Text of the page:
Zimbabwe leader of the People First party and former Zimbabwe vice president Joice Mujuru speaks during a press conference to officially launch her political party on 1 March, 2016 in Harare.
HARARE - Zimbabwean former vice president Joice Mujuru launched a new political party Tuesday in a direct challenge to veteran President Robert Mugabe&39;s all-powerful ZANU-PF, as speculation increases over his succession.
"Today is a historic day," said Mujuru in announcing the launch of her Zimbabwe People First party at a press conference.
"This is a day of significance in our country&39;s political history."
Zimbabwe&39;s former Vice President Joice Mujuru has launched a new political party to challenge Robert Mugabe. pic.twitter.com/ZC8taCKGn2— NBS Television (@nbstv) March 1, 2016
Mugabe, who recently turned 92, has ruled since independence in 1980 during an era marked by vote-rigging, mass emigration, accusations of human rights abuses and economic decline.
He is expected to stand again for election in 2018, but jockeying over who will take over has intensified due to his advanced age and speculation about his health.
"The scourge of corruption needs to be totally uprooted," Mujuru said.
"We urge all our war veterans, police, army and intelligence services to defend the constitution."
Mujuru, the widow of Zimbabwe&39;s first post-independence army general, was fired from Mugabe&39;s government and the ruling ZANU-PF party in December 2014.
Her ousting came after a campaign by the president&39;s wife Grace denigrating Mujuru and accusing her of fomenting party division and plotting to topple Mugabe.
- &39;I am not a witch&39; -Mujuru responded to questions about Grace&39;s accusations by saying: "I am now swearing before you that I am neither a witch nor an assassin."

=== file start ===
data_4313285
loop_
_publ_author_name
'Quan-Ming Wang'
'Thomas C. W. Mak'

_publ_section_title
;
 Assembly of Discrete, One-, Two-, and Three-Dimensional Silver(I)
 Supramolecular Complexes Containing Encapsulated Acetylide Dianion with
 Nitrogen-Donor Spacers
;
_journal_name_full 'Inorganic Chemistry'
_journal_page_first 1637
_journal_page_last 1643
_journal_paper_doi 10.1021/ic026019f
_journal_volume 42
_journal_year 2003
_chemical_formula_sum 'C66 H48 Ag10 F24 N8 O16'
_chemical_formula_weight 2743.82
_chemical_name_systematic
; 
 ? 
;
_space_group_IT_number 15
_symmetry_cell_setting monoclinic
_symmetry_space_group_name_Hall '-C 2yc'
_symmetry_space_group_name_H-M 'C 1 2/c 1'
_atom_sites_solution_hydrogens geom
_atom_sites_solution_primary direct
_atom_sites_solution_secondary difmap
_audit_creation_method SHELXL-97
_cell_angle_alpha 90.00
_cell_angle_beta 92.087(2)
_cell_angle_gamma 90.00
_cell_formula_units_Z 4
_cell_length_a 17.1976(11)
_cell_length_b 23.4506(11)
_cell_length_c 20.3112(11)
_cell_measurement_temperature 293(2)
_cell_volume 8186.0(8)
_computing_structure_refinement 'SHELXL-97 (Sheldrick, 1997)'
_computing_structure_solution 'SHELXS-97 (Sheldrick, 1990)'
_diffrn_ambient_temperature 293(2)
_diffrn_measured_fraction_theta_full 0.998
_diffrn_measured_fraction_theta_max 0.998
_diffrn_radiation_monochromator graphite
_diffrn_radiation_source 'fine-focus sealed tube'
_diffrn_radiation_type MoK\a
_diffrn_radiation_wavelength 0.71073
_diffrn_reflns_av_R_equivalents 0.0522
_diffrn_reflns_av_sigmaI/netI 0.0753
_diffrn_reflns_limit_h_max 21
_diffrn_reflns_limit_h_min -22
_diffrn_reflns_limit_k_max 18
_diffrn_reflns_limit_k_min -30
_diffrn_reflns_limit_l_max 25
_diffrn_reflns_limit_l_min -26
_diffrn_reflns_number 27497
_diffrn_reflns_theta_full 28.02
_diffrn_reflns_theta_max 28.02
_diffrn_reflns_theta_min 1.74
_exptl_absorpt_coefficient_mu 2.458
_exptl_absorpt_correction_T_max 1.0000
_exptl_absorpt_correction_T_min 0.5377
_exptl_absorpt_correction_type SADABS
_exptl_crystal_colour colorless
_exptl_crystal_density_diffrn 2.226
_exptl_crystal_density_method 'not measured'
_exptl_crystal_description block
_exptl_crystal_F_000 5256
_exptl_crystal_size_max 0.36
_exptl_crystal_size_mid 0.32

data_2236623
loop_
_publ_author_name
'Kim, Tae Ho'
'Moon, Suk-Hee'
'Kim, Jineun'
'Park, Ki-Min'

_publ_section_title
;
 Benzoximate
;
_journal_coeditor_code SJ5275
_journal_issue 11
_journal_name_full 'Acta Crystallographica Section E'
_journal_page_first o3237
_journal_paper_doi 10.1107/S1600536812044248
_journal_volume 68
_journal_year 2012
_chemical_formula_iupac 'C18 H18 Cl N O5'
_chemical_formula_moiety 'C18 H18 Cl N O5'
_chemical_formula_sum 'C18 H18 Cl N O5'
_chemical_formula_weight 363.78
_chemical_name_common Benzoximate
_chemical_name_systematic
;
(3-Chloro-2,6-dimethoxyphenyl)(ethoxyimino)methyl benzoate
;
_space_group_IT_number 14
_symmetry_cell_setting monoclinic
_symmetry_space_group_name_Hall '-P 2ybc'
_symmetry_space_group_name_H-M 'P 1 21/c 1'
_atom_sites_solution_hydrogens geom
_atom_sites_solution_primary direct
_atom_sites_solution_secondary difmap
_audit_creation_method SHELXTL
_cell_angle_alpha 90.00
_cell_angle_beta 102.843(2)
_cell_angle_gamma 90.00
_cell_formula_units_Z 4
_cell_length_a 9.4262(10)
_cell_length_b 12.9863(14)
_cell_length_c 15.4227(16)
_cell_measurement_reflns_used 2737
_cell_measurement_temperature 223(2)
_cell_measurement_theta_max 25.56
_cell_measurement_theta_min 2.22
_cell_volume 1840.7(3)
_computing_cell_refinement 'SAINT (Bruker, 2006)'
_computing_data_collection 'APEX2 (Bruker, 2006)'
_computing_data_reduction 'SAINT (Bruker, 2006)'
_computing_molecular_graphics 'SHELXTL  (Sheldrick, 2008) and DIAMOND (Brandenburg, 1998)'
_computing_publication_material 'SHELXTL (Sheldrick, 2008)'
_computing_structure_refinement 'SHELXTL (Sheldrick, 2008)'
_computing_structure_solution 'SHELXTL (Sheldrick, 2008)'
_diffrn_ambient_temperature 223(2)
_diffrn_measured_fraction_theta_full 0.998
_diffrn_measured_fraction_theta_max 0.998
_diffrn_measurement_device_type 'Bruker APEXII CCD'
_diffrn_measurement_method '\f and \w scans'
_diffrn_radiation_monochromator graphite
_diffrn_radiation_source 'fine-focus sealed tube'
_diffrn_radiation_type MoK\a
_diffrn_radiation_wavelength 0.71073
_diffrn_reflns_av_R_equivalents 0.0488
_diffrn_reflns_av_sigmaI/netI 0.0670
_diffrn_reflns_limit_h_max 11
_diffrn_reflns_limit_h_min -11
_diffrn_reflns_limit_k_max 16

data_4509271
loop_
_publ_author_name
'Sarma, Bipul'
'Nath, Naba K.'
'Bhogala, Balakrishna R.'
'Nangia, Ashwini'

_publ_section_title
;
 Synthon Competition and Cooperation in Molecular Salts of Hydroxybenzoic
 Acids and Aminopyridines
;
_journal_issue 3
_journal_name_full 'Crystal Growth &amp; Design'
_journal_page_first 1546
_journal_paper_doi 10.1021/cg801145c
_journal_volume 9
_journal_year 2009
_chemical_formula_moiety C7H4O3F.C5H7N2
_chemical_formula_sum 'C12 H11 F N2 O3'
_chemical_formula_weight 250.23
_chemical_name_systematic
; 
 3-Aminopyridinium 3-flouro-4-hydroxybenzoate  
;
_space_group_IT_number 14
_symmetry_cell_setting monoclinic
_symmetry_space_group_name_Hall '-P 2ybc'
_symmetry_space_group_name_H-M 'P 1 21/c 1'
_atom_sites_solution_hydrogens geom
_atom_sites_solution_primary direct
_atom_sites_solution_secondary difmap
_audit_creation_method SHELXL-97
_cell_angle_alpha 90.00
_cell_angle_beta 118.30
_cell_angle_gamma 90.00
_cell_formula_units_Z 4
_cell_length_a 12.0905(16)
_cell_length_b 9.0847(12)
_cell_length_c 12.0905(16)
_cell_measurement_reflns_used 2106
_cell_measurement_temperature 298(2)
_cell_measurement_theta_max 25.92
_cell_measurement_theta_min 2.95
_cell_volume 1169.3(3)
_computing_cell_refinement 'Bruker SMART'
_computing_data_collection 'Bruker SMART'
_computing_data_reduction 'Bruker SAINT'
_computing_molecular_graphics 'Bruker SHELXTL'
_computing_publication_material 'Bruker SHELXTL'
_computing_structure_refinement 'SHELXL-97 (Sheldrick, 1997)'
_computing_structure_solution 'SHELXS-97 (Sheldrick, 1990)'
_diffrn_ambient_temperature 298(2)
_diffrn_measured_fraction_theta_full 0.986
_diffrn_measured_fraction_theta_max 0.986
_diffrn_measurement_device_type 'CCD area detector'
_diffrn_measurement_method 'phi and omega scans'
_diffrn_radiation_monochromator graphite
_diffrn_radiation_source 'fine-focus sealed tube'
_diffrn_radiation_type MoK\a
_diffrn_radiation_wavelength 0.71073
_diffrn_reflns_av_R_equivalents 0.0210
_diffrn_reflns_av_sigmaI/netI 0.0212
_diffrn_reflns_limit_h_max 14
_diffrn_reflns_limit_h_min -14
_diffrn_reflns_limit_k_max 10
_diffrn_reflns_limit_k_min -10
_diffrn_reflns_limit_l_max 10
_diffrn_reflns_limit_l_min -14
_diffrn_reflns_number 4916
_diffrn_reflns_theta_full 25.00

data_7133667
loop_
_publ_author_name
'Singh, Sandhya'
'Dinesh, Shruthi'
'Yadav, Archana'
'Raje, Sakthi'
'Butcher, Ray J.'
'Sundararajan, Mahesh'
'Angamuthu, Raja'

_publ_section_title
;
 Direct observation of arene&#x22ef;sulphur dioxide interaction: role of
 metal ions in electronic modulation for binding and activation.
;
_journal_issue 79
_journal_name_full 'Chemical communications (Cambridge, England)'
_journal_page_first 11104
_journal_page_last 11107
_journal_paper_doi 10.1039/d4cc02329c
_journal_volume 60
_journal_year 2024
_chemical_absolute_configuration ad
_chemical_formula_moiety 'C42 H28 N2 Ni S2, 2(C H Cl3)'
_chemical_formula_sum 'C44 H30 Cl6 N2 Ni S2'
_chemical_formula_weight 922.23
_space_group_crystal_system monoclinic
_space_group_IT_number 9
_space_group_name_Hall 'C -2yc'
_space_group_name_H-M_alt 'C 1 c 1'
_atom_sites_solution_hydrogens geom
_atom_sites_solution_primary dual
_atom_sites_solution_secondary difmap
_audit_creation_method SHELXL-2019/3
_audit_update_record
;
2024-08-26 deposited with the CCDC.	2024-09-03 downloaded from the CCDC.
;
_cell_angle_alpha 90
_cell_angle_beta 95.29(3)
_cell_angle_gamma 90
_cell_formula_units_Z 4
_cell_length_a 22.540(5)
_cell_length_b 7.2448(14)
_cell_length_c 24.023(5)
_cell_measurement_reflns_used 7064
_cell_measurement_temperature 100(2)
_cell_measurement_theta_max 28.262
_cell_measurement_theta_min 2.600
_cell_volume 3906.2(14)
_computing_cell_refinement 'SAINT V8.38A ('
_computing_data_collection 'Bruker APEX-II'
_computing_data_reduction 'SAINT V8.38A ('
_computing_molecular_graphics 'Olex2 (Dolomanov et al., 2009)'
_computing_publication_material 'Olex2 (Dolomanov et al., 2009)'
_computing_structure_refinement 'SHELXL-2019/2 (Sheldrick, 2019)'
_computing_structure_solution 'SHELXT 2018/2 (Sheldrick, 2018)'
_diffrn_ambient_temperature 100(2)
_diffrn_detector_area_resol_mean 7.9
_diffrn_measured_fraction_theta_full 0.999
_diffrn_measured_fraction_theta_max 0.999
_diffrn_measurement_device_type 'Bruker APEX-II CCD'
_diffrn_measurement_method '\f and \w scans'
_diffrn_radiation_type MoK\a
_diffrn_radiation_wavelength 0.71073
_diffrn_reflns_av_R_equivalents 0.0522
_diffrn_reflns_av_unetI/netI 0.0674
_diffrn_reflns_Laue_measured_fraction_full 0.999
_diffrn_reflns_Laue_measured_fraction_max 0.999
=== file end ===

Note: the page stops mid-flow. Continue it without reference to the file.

Mujuru, 60, enjoys some public popularity in Zimbabwe, but faces a huge task to establish her new party in the country&39;s tense political scene.
She was a guerrilla fighter during Zimbabwe&39;s 1970s liberation war before rising to become vice president in 2004.
A former ZANU-PF stalwart, she served in several cabinets under Mugabe and was seen for many years as his favoured choice of successor.
Her husband, Solomon Mujuru, died in a mysterious house fire in 2011.
Mujuru signalled her intention to form a rival party last year by releasing a manifesto that opposed Mugabe&39;s key policies including indigenisation laws that compel foreign firms to cede majority stakes to locals.
ZANU-PF has been riven by factional fights over Mugabe&39;s succession although party figures have sought to downplay any splits.
Emmerson Mnangagwa, who replaced Mujuru as vice president, is now viewed as the likely next president, with Grace Mugabe, 50, also a possible candidate.
The president turned 92 on February 21 and held a lavish birthday party last Saturday that was criticised as the country endures a severe drought and a moribund economy.
"We should remain united and use proper channels to solve our differences," he told the crowd, accusing Britain and the United States of funding "individuals both within and outside the party to cause factionalism".
At the end of January, Mugabe attended an African Union summit in Ethiopia to give a long speech as he stepped down from his year as AU chairman.
The event was his first major public appearance since rumours flared that he had collapsed and died in Asia during his annual holiday in January.